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Variability in step training enhances locomotor recovery after a spinal cord injury

Authors

  • Prithvi K. Shah,

    1. Department of Integrative Biology and Physiology, University of California, Los Angeles, CA, USA
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  • Yury Gerasimenko,

    1. Department of Integrative Biology and Physiology, University of California, Los Angeles, CA, USA
    2. Pavlov Institute of Physiology, St Petersburg, Russia
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  • Andrew Shyu,

    1. Department of Psychology, University of California, Los Angeles, CA, USA
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  • Igor Lavrov,

    1. Department of Integrative Biology and Physiology, University of California, Los Angeles, CA, USA
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  • Hui Zhong,

    1. Department of Integrative Biology and Physiology, University of California, Los Angeles, CA, USA
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  • Roland R. Roy,

    1. Department of Integrative Biology and Physiology, University of California, Los Angeles, CA, USA
    2. Brain Research Institute, University of California, Los Angeles, CA, USA
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  • Victor R. Edgerton

    1. Department of Integrative Biology and Physiology, University of California, Los Angeles, CA, USA
    2. Brain Research Institute, University of California, Los Angeles, CA, USA
    3. Department of Neurosurgery, University of California, Los Angeles, CA, USA
    4. Department of Neurobiology, University of California, Los Angeles, CA, USA
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V. R. Edgerton, 1Department of Integrative Biology and Physiology, as above. E-mail: vre@ucla.edu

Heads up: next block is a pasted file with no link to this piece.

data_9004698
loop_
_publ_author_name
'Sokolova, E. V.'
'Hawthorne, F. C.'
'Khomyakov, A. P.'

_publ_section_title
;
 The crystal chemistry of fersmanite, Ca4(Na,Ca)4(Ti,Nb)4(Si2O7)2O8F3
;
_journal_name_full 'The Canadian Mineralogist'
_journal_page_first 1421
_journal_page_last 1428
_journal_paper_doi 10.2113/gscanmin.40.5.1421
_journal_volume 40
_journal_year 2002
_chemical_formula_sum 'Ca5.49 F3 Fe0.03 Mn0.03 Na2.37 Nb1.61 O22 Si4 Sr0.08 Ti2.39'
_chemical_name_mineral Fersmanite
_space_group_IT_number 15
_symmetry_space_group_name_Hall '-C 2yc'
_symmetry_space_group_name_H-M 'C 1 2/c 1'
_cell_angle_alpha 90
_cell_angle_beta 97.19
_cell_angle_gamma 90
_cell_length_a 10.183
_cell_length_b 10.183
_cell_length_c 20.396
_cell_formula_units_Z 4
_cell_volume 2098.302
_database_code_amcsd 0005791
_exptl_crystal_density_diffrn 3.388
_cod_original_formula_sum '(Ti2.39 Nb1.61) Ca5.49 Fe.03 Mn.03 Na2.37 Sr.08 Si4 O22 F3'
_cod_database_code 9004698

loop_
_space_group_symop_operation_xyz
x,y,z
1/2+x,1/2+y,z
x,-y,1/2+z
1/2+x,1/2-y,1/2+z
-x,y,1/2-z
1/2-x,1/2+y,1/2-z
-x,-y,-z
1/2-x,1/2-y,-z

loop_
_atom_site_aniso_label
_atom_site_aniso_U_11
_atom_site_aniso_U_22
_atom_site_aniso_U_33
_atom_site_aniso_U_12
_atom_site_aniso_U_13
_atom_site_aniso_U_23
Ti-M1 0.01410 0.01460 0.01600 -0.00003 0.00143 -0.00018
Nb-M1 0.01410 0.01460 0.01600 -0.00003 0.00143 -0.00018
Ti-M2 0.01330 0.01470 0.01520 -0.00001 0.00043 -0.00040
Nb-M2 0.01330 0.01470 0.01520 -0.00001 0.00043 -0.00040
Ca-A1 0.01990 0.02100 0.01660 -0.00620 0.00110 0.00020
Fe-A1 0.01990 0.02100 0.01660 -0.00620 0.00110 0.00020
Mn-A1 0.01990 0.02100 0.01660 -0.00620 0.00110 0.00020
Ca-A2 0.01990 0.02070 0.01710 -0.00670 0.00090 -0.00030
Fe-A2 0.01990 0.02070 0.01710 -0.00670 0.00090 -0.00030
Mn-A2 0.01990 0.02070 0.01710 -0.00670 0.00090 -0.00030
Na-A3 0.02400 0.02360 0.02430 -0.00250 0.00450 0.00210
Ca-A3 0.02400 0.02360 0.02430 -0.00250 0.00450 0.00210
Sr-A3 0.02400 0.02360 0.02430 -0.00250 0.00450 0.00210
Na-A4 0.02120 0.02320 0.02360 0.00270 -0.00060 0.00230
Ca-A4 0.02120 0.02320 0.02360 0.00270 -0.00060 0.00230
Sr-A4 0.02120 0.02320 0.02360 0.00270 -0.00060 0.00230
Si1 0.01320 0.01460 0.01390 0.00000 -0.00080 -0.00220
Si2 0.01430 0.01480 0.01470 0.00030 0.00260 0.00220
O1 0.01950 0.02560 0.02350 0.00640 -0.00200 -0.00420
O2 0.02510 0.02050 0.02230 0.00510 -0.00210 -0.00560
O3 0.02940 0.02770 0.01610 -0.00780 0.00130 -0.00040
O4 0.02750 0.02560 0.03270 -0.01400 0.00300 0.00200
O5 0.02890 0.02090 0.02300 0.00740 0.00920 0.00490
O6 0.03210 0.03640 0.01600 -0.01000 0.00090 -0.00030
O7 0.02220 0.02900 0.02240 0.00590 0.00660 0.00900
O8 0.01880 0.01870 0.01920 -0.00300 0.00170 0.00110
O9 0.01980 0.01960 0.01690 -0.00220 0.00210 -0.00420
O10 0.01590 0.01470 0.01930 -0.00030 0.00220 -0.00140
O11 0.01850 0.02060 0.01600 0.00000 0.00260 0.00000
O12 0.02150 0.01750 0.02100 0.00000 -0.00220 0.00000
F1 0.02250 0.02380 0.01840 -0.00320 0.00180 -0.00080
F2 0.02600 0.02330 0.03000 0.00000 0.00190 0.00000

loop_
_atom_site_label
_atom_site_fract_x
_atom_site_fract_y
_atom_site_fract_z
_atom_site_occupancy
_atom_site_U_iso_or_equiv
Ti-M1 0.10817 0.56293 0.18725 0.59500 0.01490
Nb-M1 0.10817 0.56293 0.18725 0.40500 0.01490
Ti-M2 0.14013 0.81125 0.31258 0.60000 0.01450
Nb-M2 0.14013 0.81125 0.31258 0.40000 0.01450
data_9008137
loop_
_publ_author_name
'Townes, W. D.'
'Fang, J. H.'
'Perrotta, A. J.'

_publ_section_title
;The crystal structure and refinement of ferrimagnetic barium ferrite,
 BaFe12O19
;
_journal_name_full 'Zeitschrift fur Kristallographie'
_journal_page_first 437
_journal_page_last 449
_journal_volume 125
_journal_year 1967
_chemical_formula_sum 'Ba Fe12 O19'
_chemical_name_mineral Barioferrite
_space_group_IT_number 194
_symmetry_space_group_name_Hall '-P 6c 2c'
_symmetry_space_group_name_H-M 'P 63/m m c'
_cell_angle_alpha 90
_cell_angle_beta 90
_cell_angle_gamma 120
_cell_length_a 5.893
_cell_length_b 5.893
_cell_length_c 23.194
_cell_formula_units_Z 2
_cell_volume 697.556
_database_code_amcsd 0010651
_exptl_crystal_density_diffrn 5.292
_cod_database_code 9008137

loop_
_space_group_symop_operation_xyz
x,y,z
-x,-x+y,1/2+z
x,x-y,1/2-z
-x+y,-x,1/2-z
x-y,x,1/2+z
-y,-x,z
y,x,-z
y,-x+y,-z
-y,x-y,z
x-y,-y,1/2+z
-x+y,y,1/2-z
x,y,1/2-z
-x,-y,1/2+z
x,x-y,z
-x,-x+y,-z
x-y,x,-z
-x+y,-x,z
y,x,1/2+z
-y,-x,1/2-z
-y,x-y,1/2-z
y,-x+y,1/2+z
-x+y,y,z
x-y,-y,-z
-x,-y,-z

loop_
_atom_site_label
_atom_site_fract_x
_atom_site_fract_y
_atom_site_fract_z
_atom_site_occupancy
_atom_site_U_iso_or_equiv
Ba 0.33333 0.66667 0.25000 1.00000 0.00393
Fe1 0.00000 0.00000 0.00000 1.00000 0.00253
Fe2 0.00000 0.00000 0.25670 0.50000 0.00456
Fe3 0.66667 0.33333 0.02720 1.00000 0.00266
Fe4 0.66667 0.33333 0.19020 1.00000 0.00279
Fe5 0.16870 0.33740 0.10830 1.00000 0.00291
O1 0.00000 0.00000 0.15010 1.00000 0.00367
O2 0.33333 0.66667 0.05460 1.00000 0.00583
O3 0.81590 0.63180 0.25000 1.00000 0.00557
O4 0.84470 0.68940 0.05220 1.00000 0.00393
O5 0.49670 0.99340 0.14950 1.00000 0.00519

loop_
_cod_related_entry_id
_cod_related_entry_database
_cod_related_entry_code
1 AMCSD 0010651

Abstract

Performance of a motor task is improved by practicing a specific task with added ‘challenges’ to a training regimen. We tested the hypothesis that, in the absence of brain control, the performance of a motor task is enhanced by training using specific variations of that task. We utilized modifications of step performance training to improve the ability of spinal rats to forward step. After a complete thoracic spinal cord transection, 20 adult rats were divided randomly to bipedally step on a treadmill in the forward, sideward, or backward direction for 28 sessions (20 min, 5 days/week) and subsequently tested for their ability to step in the forward direction. Although the animals from all trained groups showed improvement, the rats in the sideward-trained and backward-trained groups had greater step consistency and coordination along with higher peak amplitudes and total integrated activity of the rectified electromyographic signals from selected hindlimb muscles per step during forward stepping than the rats in the forward-trained group. Our results demonstrate that, by retaining the fundamental features of a motor task (bipedal stepping), the ability to perform that motor task can be enhanced by the addition of specific contextual variations to the task (direction of stepping). Our data suggest that the forward stepping neuronal locomotor networks are partially complemented by synchronous activation of interneuronal/motoneuronal populations that are also a part of the sideward or backward stepping locomotor networks. Accordingly, the overlap and interaction of neuronal elements may play a critical role in positive task transference.

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